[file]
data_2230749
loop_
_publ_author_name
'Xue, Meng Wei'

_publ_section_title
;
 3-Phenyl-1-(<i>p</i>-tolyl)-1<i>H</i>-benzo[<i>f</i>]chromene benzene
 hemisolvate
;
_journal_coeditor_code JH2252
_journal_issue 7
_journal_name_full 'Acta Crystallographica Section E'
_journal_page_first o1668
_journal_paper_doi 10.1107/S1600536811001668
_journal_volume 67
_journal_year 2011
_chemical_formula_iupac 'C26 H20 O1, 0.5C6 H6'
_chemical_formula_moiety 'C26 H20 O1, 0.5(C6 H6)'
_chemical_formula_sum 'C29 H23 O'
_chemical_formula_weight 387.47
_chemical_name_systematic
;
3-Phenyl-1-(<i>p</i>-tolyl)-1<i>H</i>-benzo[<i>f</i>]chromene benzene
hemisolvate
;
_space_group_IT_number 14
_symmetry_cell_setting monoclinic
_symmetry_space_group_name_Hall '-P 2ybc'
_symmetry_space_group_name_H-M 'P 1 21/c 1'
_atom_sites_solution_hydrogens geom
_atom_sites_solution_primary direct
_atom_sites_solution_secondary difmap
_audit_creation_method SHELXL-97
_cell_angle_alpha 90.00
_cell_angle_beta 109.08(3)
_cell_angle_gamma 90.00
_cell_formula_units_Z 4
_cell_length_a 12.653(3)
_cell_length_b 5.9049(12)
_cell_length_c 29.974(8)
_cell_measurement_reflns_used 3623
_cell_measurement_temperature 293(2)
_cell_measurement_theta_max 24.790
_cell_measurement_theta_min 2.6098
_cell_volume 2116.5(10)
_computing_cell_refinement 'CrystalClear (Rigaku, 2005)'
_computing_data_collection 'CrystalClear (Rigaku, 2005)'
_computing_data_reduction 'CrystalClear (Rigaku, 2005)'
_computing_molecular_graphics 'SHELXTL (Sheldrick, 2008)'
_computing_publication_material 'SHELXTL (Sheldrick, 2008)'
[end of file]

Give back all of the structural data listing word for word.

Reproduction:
data_2230749
loop_
_publ_author_name
'Xue, Meng Wei'

_publ_section_title
;
 3-Phenyl-1-(<i>p</i>-tolyl)-1<i>H</i>-benzo[<i>f</i>]chromene benzene
 hemisolvate
;
_journal_coeditor_code JH2252
_journal_issue 7
_journal_name_full 'Acta Crystallographica Section E'
_journal_page_first o1668
_journal_paper_doi 10.1107/S1600536811001668
_journal_volume 67
_journal_year 2011
_chemical_formula_iupac 'C26 H20 O1, 0.5C6 H6'
_chemical_formula_moiety 'C26 H20 O1, 0.5(C6 H6)'
_chemical_formula_sum 'C29 H23 O'
_chemical_formula_weight 387.47
_chemical_name_systematic
;
3-Phenyl-1-(<i>p</i>-tolyl)-1<i>H</i>-benzo[<i>f</i>]chromene benzene
hemisolvate
;
_space_group_IT_number 14
_symmetry_cell_setting monoclinic
_symmetry_space_group_name_Hall '-P 2ybc'
_symmetry_space_group_name_H-M 'P 1 21/c 1'
_atom_sites_solution_hydrogens geom
_atom_sites_solution_primary direct
_atom_sites_solution_secondary difmap
_audit_creation_method SHELXL-97
_cell_angle_alpha 90.00
_cell_angle_beta 109.08(3)
_cell_angle_gamma 90.00
_cell_formula_units_Z 4
_cell_length_a 12.653(3)
_cell_length_b 5.9049(12)
_cell_length_c 29.974(8)
_cell_measurement_reflns_used 3623
_cell_measurement_temperature 293(2)
_cell_measurement_theta_max 24.790
_cell_measurement_theta_min 2.6098
_cell_volume 2116.5(10)
_computing_cell_refinement 'CrystalClear (Rigaku, 2005)'
_computing_data_collection 'CrystalClear (Rigaku, 2005)'
_computing_data_reduction 'CrystalClear (Rigaku, 2005)'
_computing_molecular_graphics 'SHELXTL (Sheldrick, 2008)'
_computing_publication_material 'SHELXTL (Sheldrick, 2008)'